The Carnegie Foundation for the Advancement of Teaching, a national policy and research center dedicated to the improvement of teaching and learning, has again selected Niagara University for inclusion in its Community Engagement Classification.
NU is among 240 colleges and universities nationwide, and 14 in New York state, selected for the foundation's 2015 classification, which includes categories for curricular engagement and community outreach and partnerships. NU was cited for its programs and activities in both categories.
In order to be selected, institutions had to provide descriptions and examples of institutionalized practices of community engagement that showed alignment among mission, culture, leadership, resources and practices.
A total of 361 institutions have been successfully classified in the Community Engagement Classification since 2006. Campuses that received the classification in 2006 and 2008, of which Niagara was one, had to undertake a re-classification application and review in order to retain the classification.
The classification is effective through 2025.
"As an academic institution that is committed to utilizing our highly skilled and fully dedicated human resources to advance human progress, we are humbled to receive this prestigious designation from the Carnegie Foundation," said the Rev. James J. Maher, C.M., NU president. "It is our mission to build a reciprocal bridge with the people around us, especially those living and working in impoverished communities. This award is a great credit to Niagara's committed faculty, students, administrators and staff; they are great ambassadors of our Vincentian and Catholic mission."
The Carnegie Foundation first developed and offered the classification in 2006 as part of an extensive restructuring of the Carnegie Classification of Institutions of Higher Education. The elective Community Engagement Classification provides a way for institutions to describe their identity and commitments to community with a public and nationally recognized classification.
The foundation defines community engagement as the collaboration between institutions of higher education and their larger communities (local, regional/state, national, global) for the mutually beneficial exchange of knowledge and resources in a context of partnership and reciprocity.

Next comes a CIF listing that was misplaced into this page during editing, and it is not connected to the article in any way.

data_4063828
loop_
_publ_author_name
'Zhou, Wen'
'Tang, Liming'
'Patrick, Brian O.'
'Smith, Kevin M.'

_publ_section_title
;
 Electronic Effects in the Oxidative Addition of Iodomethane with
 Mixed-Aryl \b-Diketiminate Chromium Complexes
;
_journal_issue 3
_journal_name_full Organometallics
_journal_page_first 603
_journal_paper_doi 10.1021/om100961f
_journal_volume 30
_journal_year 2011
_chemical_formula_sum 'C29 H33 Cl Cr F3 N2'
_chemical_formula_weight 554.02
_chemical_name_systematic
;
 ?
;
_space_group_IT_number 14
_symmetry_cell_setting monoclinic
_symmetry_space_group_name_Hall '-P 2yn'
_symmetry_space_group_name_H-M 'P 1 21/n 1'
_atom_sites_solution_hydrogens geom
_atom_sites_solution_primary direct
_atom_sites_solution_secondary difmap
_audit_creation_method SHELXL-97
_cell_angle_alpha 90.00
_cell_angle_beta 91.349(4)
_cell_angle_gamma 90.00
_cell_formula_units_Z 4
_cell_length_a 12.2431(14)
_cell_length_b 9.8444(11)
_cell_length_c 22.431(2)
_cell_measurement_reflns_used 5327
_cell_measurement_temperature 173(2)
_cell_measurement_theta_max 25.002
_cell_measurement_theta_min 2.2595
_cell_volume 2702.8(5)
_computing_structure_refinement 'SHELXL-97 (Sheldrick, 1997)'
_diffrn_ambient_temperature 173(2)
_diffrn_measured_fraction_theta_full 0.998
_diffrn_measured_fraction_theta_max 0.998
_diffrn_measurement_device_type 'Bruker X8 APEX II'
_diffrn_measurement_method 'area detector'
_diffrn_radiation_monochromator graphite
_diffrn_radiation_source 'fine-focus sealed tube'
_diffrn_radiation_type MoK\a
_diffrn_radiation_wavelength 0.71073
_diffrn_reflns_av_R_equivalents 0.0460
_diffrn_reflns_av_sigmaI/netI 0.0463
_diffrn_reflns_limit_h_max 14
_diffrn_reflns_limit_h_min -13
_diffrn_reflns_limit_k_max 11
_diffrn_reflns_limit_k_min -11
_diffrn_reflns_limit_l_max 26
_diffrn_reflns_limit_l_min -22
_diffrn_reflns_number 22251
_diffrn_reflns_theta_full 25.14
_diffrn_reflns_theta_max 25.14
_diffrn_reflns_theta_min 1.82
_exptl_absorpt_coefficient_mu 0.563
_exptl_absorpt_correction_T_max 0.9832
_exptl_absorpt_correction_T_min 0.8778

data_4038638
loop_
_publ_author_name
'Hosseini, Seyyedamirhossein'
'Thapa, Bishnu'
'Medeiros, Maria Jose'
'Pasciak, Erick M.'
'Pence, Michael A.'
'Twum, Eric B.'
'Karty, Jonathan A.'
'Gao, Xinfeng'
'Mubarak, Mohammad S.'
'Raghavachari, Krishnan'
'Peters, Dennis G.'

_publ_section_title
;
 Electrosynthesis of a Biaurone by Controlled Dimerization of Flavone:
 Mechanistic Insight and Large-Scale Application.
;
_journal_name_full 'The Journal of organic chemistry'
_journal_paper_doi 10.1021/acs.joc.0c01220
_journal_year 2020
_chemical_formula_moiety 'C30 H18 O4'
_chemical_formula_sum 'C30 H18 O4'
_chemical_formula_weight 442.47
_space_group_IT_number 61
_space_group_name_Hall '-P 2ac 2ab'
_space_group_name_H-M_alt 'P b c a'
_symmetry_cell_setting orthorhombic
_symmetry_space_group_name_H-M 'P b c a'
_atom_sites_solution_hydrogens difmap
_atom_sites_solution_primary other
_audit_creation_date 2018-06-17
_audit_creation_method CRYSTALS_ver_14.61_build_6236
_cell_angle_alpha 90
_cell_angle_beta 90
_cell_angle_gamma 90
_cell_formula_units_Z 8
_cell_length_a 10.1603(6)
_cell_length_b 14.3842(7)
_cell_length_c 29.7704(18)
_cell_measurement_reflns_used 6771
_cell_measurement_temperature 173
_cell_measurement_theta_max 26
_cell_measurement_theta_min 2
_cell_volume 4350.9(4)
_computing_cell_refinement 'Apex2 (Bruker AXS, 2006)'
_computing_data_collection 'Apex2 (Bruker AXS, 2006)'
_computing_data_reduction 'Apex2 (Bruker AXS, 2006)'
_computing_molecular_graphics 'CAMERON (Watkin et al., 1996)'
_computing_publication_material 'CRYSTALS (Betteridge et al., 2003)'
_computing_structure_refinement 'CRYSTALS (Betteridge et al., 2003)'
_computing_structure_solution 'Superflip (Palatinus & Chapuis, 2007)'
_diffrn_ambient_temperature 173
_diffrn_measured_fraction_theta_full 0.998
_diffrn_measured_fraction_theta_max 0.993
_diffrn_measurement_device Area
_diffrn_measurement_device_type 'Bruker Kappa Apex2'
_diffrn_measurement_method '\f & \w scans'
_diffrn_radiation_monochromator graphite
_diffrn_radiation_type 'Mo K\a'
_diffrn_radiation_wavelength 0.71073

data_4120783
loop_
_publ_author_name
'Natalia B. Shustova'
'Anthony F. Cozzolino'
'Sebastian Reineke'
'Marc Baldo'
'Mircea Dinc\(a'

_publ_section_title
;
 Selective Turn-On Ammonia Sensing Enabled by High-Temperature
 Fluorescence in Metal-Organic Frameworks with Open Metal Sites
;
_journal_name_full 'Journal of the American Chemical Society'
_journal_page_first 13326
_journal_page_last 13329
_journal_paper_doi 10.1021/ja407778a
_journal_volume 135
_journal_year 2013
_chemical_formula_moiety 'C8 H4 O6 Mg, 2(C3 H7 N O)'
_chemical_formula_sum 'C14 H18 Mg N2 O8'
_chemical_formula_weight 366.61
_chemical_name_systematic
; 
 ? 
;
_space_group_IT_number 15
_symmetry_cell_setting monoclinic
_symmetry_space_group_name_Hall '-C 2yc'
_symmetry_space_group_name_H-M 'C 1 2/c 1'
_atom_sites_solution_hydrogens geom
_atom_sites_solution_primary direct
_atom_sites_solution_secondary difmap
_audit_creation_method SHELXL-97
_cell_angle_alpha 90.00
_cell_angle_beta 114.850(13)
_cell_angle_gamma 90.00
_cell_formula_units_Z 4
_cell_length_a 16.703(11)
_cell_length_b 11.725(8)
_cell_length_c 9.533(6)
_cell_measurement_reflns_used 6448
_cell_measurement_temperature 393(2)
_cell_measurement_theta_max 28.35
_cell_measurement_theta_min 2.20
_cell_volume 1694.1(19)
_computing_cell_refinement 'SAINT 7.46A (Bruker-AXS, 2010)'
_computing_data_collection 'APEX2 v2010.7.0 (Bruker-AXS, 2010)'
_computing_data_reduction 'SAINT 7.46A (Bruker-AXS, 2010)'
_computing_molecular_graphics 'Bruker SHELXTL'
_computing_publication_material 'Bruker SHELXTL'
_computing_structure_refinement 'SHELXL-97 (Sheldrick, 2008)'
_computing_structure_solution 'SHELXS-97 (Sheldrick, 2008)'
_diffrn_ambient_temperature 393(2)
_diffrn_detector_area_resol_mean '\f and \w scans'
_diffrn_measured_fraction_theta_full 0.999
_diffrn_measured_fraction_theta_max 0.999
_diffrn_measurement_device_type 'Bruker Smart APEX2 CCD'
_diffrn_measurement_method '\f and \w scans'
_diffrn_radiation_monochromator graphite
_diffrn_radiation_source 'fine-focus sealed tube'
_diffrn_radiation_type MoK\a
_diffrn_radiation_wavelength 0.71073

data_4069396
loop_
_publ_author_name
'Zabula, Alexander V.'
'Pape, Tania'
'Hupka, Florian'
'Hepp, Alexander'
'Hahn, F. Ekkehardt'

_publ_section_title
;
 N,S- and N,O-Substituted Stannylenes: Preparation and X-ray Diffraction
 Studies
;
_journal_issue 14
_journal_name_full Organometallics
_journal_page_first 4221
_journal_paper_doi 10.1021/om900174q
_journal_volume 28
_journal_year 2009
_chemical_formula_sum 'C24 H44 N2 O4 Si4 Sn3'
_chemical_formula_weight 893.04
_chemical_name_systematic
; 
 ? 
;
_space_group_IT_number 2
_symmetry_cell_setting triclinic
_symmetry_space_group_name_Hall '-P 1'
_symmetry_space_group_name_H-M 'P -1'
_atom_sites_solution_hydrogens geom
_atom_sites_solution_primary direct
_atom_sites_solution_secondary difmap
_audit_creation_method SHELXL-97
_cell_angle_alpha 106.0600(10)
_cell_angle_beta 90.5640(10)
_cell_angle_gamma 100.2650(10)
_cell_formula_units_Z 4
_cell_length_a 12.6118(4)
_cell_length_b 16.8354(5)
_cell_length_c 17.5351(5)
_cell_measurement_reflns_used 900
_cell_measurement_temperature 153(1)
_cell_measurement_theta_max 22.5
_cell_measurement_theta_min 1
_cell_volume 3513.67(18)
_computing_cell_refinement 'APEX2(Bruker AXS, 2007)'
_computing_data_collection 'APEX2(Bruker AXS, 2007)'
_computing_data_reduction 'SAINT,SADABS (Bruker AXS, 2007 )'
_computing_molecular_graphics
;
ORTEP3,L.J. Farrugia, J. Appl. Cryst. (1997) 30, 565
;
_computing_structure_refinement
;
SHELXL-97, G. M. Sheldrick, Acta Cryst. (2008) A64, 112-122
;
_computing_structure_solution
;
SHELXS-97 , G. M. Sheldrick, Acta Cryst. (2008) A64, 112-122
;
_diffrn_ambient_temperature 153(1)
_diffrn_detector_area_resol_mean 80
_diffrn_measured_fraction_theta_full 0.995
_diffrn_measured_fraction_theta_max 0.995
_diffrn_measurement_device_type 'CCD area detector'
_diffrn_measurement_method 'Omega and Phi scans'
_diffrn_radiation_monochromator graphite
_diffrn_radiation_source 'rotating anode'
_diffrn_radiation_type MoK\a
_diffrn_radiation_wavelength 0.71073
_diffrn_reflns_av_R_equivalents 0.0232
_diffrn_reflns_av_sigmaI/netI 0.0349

"Your application documented excellent alignment among campus mission, culture, leadership, resources, and practices that support dynamic and noteworthy community engagement, and it responded to the classification framework with both descriptions and examples of exemplary institutionalized practices of community engagement," Carnegie Foundation President Anthony S. Bryk wrote in a congratulatory letter. "The foundation believes that the classification provides campuses of every institutional type an opportunity to affirm a commitment to community engagement as an essential aspect of institutional mission and identity."
Grounded in Niagara's Vincentian heritage, service learning is a core component of the university's undergraduate curriculum. NU students participate in more than 1,000 hours of community service each week during the academic year, an indication of the university's commitment to depicting a measurable impact of its teaching and service mission. Its four colleges also operate centers that provide research, training, and professional and educational services for business and industry, school districts, and families.
In September 2011, NU established the Rev. Joseph L. Levesque, C.M. Institute for Civic Engagement as a way of centralizing its numerous service programs, which include Learn and Serve Niagara, ReNU Niagara and Border Community SERVICE.
Niagara is presently engaged in a poverty-focused social entrepreneurship competition that engages students to propose sustainable and impactful ways of addressing hunger and food access in Niagara Falls.
Niagara University also is host to the Western New York Service Learning Coalition, a collaboration of regional colleges, universities and community-based organizations. The coalition works to facilitate the participation of area students in service-learning placements with organizations, as well as to strengthen the experience by providing professional development for faculty who integrate service-learning into their course curricula.
Last month, Niagara University was named to the President's Higher Education Community Service Honor Roll, the highest federal recognition colleges and universities can receive for community service, service-learning and civic engagement. The Catholic and Vincentian institution is the only college or university from Western New York to have made the list every year since it was launched in 2006.
Founded by Andrew Carnegie in 1905 and chartered in 1906 by an act of Congress, The Carnegie Foundation for the Advancement of Teaching is an independent policy and research center with the primary mission of "working toward a more productive approach to educational research and development, joining researchers, practitioners, and expert others on common goals to solve problems in networked communities." The foundation is located in Stanford, California.
For more information on Niagara University's community service initiatives, visit www.niagara.edu/serving-the-community.